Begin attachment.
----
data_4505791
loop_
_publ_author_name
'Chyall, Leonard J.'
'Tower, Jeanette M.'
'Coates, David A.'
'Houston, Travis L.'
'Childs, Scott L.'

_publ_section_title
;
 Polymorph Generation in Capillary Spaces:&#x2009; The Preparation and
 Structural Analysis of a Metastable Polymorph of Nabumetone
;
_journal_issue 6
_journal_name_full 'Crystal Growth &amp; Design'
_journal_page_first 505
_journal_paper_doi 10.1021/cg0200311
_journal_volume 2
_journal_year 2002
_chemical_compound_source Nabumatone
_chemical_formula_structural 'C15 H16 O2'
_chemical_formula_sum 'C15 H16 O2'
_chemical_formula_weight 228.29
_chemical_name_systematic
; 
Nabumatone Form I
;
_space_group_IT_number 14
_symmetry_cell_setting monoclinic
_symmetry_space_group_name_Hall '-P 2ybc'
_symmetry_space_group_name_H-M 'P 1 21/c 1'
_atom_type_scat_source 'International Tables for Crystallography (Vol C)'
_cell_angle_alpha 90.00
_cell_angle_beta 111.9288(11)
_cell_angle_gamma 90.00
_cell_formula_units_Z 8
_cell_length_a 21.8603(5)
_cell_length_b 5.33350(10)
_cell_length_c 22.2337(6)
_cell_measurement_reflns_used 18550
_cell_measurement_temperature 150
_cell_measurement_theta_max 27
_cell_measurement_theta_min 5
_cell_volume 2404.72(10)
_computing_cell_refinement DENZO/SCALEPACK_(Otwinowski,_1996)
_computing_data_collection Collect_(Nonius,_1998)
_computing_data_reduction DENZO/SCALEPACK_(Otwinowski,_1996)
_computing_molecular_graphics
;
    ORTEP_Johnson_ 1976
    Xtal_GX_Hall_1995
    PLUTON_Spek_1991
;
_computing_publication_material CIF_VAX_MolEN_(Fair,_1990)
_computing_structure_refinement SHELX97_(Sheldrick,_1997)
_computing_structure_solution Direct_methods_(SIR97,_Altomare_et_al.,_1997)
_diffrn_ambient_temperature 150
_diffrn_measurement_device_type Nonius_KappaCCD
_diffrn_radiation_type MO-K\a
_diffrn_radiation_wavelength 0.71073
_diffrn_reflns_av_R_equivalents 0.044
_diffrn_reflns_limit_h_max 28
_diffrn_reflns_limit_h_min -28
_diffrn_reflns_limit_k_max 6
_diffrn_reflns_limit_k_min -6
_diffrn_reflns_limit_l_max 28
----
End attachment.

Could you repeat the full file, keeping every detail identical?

data_4505791
loop_
_publ_author_name
'Chyall, Leonard J.'
'Tower, Jeanette M.'
'Coates, David A.'
'Houston, Travis L.'
'Childs, Scott L.'

_publ_section_title
;
 Polymorph Generation in Capillary Spaces:&#x2009; The Preparation and
 Structural Analysis of a Metastable Polymorph of Nabumetone
;
_journal_issue 6
_journal_name_full 'Crystal Growth &amp; Design'
_journal_page_first 505
_journal_paper_doi 10.1021/cg0200311
_journal_volume 2
_journal_year 2002
_chemical_compound_source Nabumatone
_chemical_formula_structural 'C15 H16 O2'
_chemical_formula_sum 'C15 H16 O2'
_chemical_formula_weight 228.29
_chemical_name_systematic
; 
Nabumatone Form I
;
_space_group_IT_number 14
_symmetry_cell_setting monoclinic
_symmetry_space_group_name_Hall '-P 2ybc'
_symmetry_space_group_name_H-M 'P 1 21/c 1'
_atom_type_scat_source 'International Tables for Crystallography (Vol C)'
_cell_angle_alpha 90.00
_cell_angle_beta 111.9288(11)
_cell_angle_gamma 90.00
_cell_formula_units_Z 8
_cell_length_a 21.8603(5)
_cell_length_b 5.33350(10)
_cell_length_c 22.2337(6)
_cell_measurement_reflns_used 18550
_cell_measurement_temperature 150
_cell_measurement_theta_max 27
_cell_measurement_theta_min 5
_cell_volume 2404.72(10)
_computing_cell_refinement DENZO/SCALEPACK_(Otwinowski,_1996)
_computing_data_collection Collect_(Nonius,_1998)
_computing_data_reduction DENZO/SCALEPACK_(Otwinowski,_1996)
_computing_molecular_graphics
;
    ORTEP_Johnson_ 1976
    Xtal_GX_Hall_1995
    PLUTON_Spek_1991
;
_computing_publication_material CIF_VAX_MolEN_(Fair,_1990)
_computing_structure_refinement SHELX97_(Sheldrick,_1997)
_computing_structure_solution Direct_methods_(SIR97,_Altomare_et_al.,_1997)
_diffrn_ambient_temperature 150
_diffrn_measurement_device_type Nonius_KappaCCD
_diffrn_radiation_type MO-K\a
_diffrn_radiation_wavelength 0.71073
_diffrn_reflns_av_R_equivalents 0.044
_diffrn_reflns_limit_h_max 28
_diffrn_reflns_limit_h_min -28
_diffrn_reflns_limit_k_max 6
_diffrn_reflns_limit_k_min -6
_diffrn_reflns_limit_l_max 28